Achieving a paperless office requires effort from a company’s management team. Despite the fact that many office workers today are tech-savvy, have mobile devices and may even support green causes, they still do not do their utmost to limit reliance on paper. If you want to encourage going paperless at your company, that effort should be clearly communicated. Sometimes, in order to get things done, a leader is needed.
Poor document management is the reason companies can’t go paperless yet
The Association for Information and Image Management recently issued a report which found that one of the reasons offices fail to go paperless is poor record management and poor document strategy development, noted CMSWire. If companies do not support technologies and processes that help reduce paper use, frivolous printing will go on. Doug Miles at AIIM explained the organization’s strategy to eliminate paper waste. In a report published this year, he argued that technology is making the paperless dream possible.
“We have been fighting the paper wars for a very long time,” said Miles, according to the news source. “These days the technological weaponry is cheaper, better, faster. The office troops are mobile, agile and highly computer literate. The rules of engagement have legitimized scanned copies and digital signatures.”
AIIM president John Mancini acknowledged that there is some progress, but it is not happening fast enough.
“One would think after 20 years of talking about paperless offices that we would have made more progress than we have,” said Mancini. “The truth of the matter is that while paper consumption – and paper infused processes – are decreasing, the rate of decline is still somewhat slow.”
Senior management must get involved with the paperless goal
Just because technology exists that can help companies transition to a paperless environment does not mean that employees will instinctively know to use it. That is why senior management must get involved and influence the company to purchase these technologies and incorporate them into existing processes. In the report by AIIM, only 35 percent of organizations said they had engagement from senior management on the paper issue, reported CMSWire. Alex Gorbansky, CEO of a notable tech company, said one of the biggest obstacles to paperless offices is the lack of engagement by senior management.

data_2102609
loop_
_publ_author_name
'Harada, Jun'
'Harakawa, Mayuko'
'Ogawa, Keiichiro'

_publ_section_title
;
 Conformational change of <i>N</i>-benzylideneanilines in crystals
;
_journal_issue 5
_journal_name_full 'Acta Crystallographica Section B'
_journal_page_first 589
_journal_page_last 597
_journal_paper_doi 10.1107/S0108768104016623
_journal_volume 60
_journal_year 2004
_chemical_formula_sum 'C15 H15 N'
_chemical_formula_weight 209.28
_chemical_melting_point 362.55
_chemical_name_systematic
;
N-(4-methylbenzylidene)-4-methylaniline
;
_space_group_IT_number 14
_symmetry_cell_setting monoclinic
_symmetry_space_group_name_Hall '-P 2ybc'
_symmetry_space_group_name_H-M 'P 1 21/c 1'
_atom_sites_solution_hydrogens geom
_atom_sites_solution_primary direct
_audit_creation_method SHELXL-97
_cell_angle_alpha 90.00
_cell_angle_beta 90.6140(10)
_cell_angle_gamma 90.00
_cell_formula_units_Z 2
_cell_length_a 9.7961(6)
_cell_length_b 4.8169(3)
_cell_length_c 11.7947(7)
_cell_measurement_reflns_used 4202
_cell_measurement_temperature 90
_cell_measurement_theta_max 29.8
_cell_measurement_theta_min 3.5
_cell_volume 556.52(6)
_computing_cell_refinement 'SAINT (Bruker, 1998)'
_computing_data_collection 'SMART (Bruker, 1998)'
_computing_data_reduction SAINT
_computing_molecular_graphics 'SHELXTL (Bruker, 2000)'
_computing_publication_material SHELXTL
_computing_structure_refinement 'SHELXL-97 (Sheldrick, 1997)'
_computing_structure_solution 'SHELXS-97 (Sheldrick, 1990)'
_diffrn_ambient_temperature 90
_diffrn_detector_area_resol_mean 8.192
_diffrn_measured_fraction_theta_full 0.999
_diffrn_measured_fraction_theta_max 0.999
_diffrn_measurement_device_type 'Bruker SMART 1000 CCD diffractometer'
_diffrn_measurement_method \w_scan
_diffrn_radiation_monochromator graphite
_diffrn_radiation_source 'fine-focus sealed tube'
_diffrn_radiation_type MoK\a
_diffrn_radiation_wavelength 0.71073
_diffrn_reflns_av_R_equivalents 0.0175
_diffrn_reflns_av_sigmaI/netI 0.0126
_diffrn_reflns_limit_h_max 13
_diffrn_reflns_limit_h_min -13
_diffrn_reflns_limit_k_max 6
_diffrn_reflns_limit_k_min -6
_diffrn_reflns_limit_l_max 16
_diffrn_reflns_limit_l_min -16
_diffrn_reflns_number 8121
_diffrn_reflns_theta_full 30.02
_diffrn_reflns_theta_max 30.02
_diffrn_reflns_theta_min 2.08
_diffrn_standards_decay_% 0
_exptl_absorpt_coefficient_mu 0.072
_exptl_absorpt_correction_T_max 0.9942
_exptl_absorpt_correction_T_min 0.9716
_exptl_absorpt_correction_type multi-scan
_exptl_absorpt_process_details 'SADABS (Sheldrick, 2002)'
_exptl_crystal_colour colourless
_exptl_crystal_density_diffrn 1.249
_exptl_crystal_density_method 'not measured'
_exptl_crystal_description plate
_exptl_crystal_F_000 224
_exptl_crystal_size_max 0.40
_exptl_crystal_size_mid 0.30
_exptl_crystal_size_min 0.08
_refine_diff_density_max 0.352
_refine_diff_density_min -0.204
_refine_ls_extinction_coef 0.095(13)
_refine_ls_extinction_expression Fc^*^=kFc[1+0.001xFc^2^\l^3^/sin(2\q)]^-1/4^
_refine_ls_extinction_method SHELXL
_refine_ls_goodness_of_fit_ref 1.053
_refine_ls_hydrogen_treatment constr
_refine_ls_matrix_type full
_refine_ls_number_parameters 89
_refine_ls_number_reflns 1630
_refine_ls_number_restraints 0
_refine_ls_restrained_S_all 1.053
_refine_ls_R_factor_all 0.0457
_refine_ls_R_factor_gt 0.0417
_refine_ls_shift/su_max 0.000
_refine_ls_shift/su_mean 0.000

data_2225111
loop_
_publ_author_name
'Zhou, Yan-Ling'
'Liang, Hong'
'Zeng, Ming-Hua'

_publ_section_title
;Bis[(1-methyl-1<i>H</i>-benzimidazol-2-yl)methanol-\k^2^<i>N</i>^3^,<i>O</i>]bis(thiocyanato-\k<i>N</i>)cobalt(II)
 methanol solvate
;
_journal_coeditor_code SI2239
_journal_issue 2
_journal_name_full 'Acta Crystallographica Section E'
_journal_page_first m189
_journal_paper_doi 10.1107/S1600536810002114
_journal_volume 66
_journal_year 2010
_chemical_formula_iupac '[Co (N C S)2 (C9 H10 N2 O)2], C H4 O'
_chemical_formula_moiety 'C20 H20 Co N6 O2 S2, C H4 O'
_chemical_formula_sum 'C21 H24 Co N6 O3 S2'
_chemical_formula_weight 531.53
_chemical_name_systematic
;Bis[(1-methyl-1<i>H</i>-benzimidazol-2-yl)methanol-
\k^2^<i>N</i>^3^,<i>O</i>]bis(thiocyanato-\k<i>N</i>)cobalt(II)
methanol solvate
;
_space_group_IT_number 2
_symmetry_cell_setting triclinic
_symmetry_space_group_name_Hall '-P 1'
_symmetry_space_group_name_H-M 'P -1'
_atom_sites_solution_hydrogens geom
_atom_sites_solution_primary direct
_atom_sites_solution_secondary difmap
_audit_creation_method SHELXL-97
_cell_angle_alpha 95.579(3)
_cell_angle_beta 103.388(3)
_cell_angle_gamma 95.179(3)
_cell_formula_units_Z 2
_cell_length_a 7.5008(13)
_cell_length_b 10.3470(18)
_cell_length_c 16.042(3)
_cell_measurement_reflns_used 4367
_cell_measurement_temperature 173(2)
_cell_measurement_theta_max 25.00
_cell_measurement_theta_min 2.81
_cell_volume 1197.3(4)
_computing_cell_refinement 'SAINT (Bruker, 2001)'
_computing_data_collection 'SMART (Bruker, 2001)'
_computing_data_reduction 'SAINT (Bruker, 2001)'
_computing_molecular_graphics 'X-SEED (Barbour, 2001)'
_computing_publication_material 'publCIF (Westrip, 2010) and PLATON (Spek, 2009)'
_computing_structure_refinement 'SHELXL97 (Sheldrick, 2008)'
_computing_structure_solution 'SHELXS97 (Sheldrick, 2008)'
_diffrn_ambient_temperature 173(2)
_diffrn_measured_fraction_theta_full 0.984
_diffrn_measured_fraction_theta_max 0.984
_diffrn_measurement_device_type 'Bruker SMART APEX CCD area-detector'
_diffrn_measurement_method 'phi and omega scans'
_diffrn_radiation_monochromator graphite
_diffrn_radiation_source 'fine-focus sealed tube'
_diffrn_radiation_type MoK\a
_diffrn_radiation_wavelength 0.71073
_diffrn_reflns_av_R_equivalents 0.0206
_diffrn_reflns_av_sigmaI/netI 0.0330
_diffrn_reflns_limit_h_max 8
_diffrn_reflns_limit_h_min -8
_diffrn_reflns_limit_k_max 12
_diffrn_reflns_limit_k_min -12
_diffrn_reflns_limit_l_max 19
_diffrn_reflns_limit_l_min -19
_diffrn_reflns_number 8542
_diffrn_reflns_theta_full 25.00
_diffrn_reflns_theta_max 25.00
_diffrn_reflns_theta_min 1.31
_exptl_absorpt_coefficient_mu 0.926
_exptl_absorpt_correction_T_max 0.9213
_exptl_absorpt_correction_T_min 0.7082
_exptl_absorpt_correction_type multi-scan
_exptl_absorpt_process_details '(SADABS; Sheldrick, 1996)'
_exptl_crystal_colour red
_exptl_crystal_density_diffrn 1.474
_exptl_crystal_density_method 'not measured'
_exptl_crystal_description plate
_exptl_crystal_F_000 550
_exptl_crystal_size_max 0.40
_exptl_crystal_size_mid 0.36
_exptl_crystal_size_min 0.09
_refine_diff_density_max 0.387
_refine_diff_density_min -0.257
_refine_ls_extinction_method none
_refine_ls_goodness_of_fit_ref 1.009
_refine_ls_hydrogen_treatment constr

“Significant disconnect between executive level corporate imperatives and the realities on the ground [exists] across many large enterprises,” he explained.
The problem is not a matter of incentive. Going paperless saves space, improves operations and limits waste. Unfortunately, companies continue to print recklessly.
“A very strong case can be made for all-digital processes in improved productivity and lower costs, but the biggest impact is on speed of response – response to inbound mail, response to bottlenecks, response to regulatory changes, but above all, response to the customer, citizen or client,” Miles added.
A clear incentive to go paperless
Manufacturing Business Technology advised companies to invest in ERP systems because of several advantages that they offer. The first and most important advantage is costs. Paper is expensive and unnecessary printing adds up. Eliminating this waste can lead to considerable savings down the road. Other reasons for going paperless are improved analytics – as a result of having more data in electronic form – and decreased errors. Having one central system for data storage beats multiple document versions being emailed back and forth.
Lastly, paperless offices embrace the idea of going green. Environmental issues continue to dominate media headlines, and realistically, everyone should do they part to adopt sustainable behaviors. Green companies will influence other organizations to improve, and with time, that will have a positive impact on the planet as a whole.